Road trip to Seattle! Woot wooot!!

I know, I know… of all the places to take a road trip to, why Seattle? It’s just going to be one of those crazy university student road trips to the States during reading break and we don’t want to wander TOO far. Plus, there’s a Vans Shoe outlet that we can’t miss. We’re going to hit downtown Seattle, but I have no clue what to do there. We’re just going to piss around for a couple of hours and then leave again.

Any Seattle (or in the vicinity) dopers that can tell me what we shouldn’t miss? And most importantly, where are the Krispy Kremes?!?!

A few random thoughts:

No Krispy Kremes near downtown Seattle. You might want to go to Top Pot Doughnuts, which is on 5th at about…umm…Blanchard, I think. I’m not real keen on 'em myself, but a lot of people like 'em.

Considering the nature of Seattle traffic, a couple of hours isn’t very much time.

The standard touristy thing is to go to the Pike Place Market.

If you’re carnivores, you might want to stop at Salumi for lunch (it’s fabulous Italian food, but is only open Tuesday through Friday 11am-4pm).

If you have a little more time, you might want to go on the Underground Tour.

Check out the Stranger for info on what’s happening.

Where are you coming from? What general sorts of things are you interested in? And what the heck is “reading break”?

Your downtown adventure will depend on how much money you want to spend. If you want to look at something cheap, visit Pike Place Market. If you have some money to spend, visit the Experience Music Project. I went there for the first time a few months ago and I can’t wait to go back. I am assuming you are coming south from BC, you will find a KK in Burlington, which is just south of Bellingham. They are also in North Seattle and Issaquah.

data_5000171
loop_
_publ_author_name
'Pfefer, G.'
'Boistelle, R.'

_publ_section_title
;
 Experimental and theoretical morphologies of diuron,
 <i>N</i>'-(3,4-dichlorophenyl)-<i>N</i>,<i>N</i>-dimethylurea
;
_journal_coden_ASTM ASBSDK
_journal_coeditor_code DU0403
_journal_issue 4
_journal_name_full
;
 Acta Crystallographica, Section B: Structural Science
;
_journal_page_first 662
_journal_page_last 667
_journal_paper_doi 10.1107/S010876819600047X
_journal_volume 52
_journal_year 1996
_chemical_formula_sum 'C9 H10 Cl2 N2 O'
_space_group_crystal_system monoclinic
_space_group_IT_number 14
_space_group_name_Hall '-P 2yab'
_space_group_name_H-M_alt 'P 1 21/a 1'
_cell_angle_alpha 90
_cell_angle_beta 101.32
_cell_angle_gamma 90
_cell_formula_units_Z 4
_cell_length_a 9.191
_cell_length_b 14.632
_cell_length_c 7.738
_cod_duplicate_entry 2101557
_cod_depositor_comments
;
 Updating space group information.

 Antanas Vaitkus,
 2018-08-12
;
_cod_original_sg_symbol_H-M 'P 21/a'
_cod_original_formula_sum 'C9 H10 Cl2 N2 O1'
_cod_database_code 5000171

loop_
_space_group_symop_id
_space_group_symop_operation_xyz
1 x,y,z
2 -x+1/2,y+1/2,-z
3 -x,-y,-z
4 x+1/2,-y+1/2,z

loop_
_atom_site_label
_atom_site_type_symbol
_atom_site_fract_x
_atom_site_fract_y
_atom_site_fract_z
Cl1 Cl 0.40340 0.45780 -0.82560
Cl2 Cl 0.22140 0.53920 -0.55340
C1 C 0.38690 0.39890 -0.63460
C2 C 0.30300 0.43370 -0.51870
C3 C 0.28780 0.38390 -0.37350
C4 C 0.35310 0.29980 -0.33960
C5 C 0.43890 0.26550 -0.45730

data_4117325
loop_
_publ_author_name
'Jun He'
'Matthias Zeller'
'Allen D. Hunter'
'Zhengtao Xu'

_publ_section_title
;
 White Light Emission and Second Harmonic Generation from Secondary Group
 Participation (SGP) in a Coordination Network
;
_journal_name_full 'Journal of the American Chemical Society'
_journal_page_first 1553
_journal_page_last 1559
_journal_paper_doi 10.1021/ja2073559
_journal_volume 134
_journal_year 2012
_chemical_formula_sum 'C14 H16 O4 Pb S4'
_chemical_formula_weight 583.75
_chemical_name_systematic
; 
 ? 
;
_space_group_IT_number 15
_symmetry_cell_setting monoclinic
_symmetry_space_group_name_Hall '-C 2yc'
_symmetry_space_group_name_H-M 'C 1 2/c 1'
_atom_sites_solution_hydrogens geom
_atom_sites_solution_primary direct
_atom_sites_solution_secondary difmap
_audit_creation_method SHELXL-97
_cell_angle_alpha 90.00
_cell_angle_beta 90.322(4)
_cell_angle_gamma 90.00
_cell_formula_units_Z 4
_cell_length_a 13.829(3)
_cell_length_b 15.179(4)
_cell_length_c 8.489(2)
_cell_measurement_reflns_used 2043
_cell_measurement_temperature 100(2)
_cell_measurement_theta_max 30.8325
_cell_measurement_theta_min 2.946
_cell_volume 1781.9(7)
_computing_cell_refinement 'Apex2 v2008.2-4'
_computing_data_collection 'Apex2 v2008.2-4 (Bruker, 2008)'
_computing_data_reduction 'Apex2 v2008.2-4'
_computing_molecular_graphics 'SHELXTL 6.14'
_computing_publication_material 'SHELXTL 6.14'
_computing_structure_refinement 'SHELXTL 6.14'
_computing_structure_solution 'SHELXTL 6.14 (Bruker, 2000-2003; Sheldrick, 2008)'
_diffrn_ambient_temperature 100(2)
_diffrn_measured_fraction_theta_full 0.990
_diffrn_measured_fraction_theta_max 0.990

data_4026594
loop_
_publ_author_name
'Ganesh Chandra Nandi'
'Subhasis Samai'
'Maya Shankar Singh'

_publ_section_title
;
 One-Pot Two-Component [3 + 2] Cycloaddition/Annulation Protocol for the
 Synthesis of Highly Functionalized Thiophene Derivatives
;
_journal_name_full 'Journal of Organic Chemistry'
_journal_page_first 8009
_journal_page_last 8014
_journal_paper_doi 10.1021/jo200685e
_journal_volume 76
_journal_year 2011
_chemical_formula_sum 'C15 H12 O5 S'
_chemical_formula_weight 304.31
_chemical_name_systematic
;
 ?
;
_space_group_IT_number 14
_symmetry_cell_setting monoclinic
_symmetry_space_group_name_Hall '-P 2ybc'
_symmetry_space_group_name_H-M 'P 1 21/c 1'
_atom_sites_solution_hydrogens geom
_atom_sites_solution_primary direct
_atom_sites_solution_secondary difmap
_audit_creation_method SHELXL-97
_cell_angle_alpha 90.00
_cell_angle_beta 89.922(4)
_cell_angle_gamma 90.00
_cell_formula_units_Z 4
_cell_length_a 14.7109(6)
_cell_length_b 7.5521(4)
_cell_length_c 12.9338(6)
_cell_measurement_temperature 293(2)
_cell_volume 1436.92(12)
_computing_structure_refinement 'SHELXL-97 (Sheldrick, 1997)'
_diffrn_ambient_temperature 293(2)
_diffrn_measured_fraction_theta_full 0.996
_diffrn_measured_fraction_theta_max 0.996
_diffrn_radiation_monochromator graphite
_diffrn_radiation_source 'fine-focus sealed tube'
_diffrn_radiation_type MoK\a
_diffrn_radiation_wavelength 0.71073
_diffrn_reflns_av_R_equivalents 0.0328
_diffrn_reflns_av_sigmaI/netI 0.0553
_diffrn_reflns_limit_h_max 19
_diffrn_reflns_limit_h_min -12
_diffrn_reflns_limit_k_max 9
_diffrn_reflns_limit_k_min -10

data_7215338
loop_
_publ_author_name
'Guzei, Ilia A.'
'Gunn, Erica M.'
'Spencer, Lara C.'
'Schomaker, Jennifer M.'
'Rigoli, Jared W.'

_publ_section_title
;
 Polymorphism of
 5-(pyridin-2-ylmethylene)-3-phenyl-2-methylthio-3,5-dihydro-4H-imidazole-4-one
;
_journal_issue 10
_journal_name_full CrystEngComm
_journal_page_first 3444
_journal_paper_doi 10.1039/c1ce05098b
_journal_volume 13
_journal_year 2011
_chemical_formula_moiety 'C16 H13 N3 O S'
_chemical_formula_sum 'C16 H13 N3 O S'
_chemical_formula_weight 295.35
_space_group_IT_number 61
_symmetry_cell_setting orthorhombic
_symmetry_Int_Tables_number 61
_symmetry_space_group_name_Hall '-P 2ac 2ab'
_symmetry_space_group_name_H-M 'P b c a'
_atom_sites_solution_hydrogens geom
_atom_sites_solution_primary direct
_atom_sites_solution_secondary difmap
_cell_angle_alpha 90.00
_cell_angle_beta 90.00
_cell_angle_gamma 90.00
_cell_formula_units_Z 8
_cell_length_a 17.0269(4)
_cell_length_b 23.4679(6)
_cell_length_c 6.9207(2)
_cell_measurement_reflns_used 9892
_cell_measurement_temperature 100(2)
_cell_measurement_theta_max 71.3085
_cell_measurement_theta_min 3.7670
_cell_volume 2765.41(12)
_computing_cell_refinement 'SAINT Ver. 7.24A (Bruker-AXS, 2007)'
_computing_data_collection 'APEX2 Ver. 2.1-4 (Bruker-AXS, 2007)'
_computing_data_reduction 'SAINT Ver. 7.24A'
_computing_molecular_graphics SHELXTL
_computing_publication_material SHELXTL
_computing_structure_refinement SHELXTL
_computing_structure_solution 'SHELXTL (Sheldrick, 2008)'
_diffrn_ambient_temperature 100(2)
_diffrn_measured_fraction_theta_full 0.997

If you’re just toddling down, as opposed to jetting on I-5, consider taking Chuckanut Drive south out of Bellingham. It’s Highway 11, and it runs right down the coast of the Sound, you’ll see it on a map. Short, too, only a 20 mile or so detour if you want to stick mostly to I-5. When are you coming? Because if you’re interested in secondary roads close to the coast (in other words, “the slow way”), and you’re coming in later spring you, can drive through the Skagit County Tulip Festival (late March - May), when all the commercial tulip fields are in bloom. It’s nothing you have to stop for if you don’t want to, but it’s cool to see the fields. And if you’re into little antique-y towns (and lots of tourists) you can stop in LaConner during tulip time. Kinda fun.

Heading south again, the Boeing Company tour facility is in Everett. It’s way cool, and I say that as a person who doesn’t generally give a rat’s ass about planes.